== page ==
Next we will be required to give our real names on all web sites, which is nothing more than an invasion of privacy.
By Nina Golgowski
Single men and women may soon be able to release a sigh of relief before web browsing their next eligible date.
The U.S. Department of Justice proposed violations of a websites' terms and conditions as a prosecutable crime Tuesday.
While focused on crimes infringing national security, indirect beneficiaries to the proposal would be users of social media sites like Match.com, which advertises itself as a means of connecting single adult users through other users' profiles.
Often times, users' profiles are fabricated, however, casually disobeying the sites' stated rules of honesty by its users.
The amendments proposed to the Computer Fraud and Abuse Act by Deputy Section Chief Richard Downing, would mandate users to abide by all website conditions, such as Match.com's which restricts its users to: being at least 18 years of age, single or separated from their spouse and having never been convicted of a felony nor a registered sex offender.
In a statement delivered by Mr Downing to the House Judiciary Subcommittee on Crime, Terrorism and Homeland Security, he expressed his concern of difficulty or impossibility in deterring and addressing 'serious insider threats through prosecution' without amending the act.
While married men and women browsing dating sites with fabricated profile information wasn't named specifically by Mr Downing as a rational to his arguments Wednesday, single, honest users would still benefit from his proposals, which was generally pitched to decrease abuse by employees and contractors to employer's secure online information.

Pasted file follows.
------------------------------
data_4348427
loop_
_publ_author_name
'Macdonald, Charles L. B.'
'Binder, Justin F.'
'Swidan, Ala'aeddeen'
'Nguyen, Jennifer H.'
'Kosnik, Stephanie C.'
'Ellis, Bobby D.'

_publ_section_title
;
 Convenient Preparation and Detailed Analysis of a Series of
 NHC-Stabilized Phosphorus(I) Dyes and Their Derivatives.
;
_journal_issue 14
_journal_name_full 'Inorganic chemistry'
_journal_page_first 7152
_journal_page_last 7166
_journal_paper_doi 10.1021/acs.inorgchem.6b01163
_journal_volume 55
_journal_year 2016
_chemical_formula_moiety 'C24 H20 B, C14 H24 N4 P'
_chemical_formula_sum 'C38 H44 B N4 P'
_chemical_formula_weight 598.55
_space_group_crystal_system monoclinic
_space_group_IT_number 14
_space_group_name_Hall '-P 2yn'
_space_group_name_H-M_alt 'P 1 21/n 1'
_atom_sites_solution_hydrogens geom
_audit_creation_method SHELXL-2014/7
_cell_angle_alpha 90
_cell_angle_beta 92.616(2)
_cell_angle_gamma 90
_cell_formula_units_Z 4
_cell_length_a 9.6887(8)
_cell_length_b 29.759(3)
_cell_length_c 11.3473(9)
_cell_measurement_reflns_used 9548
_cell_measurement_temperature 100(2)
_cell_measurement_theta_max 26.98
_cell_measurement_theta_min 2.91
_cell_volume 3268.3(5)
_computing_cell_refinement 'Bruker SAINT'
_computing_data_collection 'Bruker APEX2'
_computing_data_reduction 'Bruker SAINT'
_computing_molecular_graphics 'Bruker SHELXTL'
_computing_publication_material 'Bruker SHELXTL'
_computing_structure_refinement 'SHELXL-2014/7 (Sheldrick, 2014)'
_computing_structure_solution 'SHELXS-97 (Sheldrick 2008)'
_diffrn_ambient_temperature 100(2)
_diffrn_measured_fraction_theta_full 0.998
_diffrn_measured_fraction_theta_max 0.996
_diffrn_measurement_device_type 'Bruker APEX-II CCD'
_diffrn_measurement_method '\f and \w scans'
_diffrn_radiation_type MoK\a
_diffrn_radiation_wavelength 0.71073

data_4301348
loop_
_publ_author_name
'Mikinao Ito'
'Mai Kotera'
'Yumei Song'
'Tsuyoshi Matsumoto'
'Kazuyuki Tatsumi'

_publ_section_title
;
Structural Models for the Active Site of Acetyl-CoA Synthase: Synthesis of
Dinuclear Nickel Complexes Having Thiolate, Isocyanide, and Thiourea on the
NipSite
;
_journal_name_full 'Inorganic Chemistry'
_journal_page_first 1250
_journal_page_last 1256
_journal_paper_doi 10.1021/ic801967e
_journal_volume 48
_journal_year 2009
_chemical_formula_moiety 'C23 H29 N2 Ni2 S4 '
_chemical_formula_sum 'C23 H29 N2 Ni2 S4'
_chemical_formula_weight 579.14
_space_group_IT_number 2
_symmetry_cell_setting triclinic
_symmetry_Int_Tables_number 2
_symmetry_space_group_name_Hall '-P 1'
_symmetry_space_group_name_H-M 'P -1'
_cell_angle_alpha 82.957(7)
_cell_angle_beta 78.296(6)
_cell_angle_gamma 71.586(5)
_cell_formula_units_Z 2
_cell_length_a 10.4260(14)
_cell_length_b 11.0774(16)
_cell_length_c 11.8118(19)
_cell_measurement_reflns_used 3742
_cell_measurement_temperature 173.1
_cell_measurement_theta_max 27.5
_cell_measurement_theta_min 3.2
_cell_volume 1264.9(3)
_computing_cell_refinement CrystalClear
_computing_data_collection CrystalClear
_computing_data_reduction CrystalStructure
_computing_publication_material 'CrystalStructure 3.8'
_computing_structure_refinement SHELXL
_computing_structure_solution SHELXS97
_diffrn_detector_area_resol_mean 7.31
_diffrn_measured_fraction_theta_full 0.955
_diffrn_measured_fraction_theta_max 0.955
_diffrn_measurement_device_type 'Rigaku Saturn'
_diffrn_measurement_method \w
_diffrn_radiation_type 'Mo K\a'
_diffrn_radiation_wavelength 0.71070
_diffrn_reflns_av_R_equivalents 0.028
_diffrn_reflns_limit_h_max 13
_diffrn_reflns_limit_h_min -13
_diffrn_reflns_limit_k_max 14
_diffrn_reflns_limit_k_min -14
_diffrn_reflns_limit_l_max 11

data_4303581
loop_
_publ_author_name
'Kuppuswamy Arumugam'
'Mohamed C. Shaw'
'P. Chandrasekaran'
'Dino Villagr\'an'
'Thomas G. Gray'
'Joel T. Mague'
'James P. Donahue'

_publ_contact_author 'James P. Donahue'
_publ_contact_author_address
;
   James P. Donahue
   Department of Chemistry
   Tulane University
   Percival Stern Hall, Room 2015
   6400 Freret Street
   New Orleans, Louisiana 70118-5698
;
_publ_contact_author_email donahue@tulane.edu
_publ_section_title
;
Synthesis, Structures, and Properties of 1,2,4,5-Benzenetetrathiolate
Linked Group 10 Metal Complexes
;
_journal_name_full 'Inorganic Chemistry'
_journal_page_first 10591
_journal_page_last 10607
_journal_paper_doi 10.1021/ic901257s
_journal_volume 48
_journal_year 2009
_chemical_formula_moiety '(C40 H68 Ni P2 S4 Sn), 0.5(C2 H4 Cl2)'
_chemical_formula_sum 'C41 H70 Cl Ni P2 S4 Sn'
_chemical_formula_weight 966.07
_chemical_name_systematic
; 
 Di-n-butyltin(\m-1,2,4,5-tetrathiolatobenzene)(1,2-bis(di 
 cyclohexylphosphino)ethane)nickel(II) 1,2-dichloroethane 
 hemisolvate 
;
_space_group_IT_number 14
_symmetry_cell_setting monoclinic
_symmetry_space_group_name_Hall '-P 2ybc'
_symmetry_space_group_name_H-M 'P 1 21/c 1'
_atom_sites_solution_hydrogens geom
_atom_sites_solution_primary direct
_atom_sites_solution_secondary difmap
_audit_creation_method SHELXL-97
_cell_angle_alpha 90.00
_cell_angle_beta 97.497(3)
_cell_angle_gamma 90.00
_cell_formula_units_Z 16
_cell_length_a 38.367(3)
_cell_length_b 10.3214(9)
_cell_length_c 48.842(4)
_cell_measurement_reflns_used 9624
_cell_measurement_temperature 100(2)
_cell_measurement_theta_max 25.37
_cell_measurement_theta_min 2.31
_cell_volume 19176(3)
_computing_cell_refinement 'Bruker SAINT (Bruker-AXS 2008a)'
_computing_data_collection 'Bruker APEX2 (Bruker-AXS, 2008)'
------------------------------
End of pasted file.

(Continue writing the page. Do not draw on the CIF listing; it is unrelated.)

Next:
'Through this ongoing work, it has become clear that our Nation cannot improve its ability to defend against cyber threats unless certain laws that govern cybersecurity activities are updated, including the Computer Fraud and Abuse Act,' Mr Downing said in his statement.
The CFA Act had been previously used by the department in prosecuting a woman in 2008 who created a MySpace account pretending to be a teenage boy.
- Creating the profile wasn't the problem, it was the harassment and defamation, which are already crimes.
She was accused of using this account to fool and harass a 13-year-old girl to the point that she committed suicide.
The woman, Lori Drew, violating the site's terms of service which prohibits impersonation by its users, was found in violation of the act.
- This is just absurd, IMO. So are we going to start prosecuting children and throwing them in prison for lying when they lie to get into a bar or purchase cigarettes? Just someone posting something on their web site, doesn't make it a law or "act!"
Her case was thrown out, however, after the judge said that Drew's violation of a social network's terms of service would carry over to anyone else who has ever violated them, proving too broad of a decision.
The amendments to the act would find future violators guilty.